Reporting of Results
The way results are reported also affects how a study is interpreted, and it is important to recognize how study findings are reported and what this means in relation to the “big picture.”
Many studies report relative risk, which indicates how likely the outcome is in a single group compared with another group.3 Although relative risk does not indicate how likely an outcome is to occur, or how much higher or lower the risk is between the groups, relative risk is often misinterpreted as absolute risk. It is often reported as a hazard ratio or incidence rate ratio, and a rate higher than 1.0 indicates a relative increase in risk between the experimental and control groups. Although relative risk is a valuable way to report the findings of a study, focusing solely on estimates of relative risk may overemphasize the impact of a trial’s results.
Absolute risk, or attributable risk, indicates the difference between the risk in the exposed and unexposed groups.3 This number provides a better interpretation of the results in terms of how the risk may affect all individuals.
For example, there were reports that infants in Japan exposed in the Fukushima Daiichi nuclear disaster had a 70% increase in risk of thyroid cancer.3 The 70% value is a relative risk estimate based on data showing that 1.25% of exposed infants developed thyroid cancer compared with the natural rate of 0.75%. However, the absolute risk is actually 0.50%, meaning that an exposed individual is 0.5% more likely to develop thyroid cancer than an unexposed individual. The absolute risk takes into consideration the baseline levels of thyroid cancer, which are low.
Several organizations now recommend that studies report both relative and absolute risk.3
Statistics help to summarize and interpret results from studies by helping to determine whether the outcome was likely due to chance or not.4 Studies are frequently misinterpreted, even by the researchers conducting the study, and it has been established that there is a high rate of false positive conclusions in the literature, regardless of study design.
One reason for this is the misuse and misinterpretation of the P value.4 The P value assumes that the null hypothesis—that the exposure is not associated with an outcome — is true. Therefore, the P value represents the likelihood of an observed result assuming the null hypothesis is true. This is in contrast to what most people think the P value represents, which is that if the P value is .05 or less, then it is unlikely that the observed results are due to chance. Using the P value in this manner overestimates positive results.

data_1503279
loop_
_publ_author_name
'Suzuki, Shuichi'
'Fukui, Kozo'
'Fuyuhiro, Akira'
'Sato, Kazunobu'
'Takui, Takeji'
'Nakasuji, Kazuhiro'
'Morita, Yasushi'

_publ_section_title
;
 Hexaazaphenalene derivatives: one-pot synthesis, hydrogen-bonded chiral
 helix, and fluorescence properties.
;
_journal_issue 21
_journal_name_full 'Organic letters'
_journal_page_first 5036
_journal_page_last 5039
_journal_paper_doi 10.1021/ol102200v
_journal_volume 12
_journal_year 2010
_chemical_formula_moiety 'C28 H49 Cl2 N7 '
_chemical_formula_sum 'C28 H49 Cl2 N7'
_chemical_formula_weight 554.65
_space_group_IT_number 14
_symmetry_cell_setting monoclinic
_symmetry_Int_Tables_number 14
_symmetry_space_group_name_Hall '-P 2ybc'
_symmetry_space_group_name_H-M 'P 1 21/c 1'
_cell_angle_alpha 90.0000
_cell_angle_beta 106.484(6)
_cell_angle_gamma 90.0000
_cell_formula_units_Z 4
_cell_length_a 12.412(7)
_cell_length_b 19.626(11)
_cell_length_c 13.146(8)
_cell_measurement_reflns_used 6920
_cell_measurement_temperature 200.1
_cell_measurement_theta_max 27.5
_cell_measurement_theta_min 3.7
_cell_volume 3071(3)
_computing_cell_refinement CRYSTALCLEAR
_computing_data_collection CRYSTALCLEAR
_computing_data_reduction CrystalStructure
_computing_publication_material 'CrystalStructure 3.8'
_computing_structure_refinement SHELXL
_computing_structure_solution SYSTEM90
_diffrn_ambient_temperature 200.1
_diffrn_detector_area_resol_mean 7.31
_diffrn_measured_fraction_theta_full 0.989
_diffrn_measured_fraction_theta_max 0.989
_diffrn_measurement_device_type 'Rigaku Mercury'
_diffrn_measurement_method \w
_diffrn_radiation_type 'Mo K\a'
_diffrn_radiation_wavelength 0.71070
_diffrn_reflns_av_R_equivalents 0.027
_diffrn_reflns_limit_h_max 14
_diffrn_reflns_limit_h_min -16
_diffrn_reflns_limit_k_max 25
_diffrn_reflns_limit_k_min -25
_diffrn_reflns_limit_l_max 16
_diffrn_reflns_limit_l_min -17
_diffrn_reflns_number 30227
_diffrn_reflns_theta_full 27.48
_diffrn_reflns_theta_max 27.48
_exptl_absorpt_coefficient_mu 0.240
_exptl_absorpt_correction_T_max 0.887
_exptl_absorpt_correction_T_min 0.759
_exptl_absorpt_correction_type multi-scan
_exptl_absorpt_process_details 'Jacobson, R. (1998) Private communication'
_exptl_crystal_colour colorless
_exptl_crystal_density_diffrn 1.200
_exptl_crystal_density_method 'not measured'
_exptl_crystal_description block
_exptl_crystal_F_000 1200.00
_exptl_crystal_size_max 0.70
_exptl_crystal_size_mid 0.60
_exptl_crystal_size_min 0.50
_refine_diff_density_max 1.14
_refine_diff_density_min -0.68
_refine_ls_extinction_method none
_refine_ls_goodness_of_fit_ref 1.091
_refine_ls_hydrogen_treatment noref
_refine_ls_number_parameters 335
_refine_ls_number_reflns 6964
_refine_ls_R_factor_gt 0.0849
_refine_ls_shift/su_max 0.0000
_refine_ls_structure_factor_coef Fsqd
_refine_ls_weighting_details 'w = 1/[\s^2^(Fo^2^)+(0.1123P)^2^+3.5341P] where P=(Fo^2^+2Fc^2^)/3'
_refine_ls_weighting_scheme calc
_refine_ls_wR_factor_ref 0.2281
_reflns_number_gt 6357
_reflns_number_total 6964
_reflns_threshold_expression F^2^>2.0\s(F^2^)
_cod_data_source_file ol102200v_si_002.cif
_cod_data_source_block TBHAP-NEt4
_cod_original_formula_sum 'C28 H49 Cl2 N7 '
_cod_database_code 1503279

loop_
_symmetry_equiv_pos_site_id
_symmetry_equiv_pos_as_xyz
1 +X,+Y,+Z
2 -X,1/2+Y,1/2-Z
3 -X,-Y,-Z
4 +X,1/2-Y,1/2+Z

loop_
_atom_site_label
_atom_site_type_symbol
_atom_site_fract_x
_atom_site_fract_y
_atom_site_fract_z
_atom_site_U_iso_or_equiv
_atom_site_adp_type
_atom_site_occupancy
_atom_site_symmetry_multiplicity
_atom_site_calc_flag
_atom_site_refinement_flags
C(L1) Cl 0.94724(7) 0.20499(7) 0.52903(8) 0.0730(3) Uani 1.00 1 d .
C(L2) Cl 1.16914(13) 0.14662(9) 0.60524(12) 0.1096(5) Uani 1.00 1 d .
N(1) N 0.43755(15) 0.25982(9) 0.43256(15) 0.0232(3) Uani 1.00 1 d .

Confidence intervals can improve the interpretation of the results and should be reported in addition to the P value.4 The confidence interval provides the plausible or likely range of the effect size, while also indicating how precise the results are. If the values being reported, such as a relative risk or hazard ratio, have a confidence interval that crosses 1.0, it means that the exposure is likely not due to an association, meaning consumption of food X is likely not associated with cancer.
When reading reports of associations between dietary intakes or patterns and cancer risk, it is important consider factors such as study design characteristics, how the results are being reported, and what type of statistics are provided. All of these factors help to interpret the true meaning of a study’s results and their clinical significance. For patients, absolute risk is likely a more relevant representation of their true risk related to an exposure, such as a particular food or dietary pattern. Noting the confidence interval of any reported risks can help determine whether a finding is positive or not.
1. Tarasuk VS, Brooker A-S. Interpreting epidemiologic studies of diet-disease relationships. J Nutr. 1997;127(9):1847-1852.
2. Faber J, Fonseca LM. How sample size influences research outcomes. Dental Press J Orthod. 2014;19(4):27-29.
3. Noordzij M, van Diepen M, Caskey FC, Jager KJ. Relative risk versus absolute risk: one cannot be interpreted without the other. Nephrol Dial Transplant. 2017;32(suppl_2):ii13-ii18.
4. Mellis C. Lies, damned lies and statistics: Clinical importance versus statistical significance in research. Paediatr Respir Rev. 2018;25:88-93.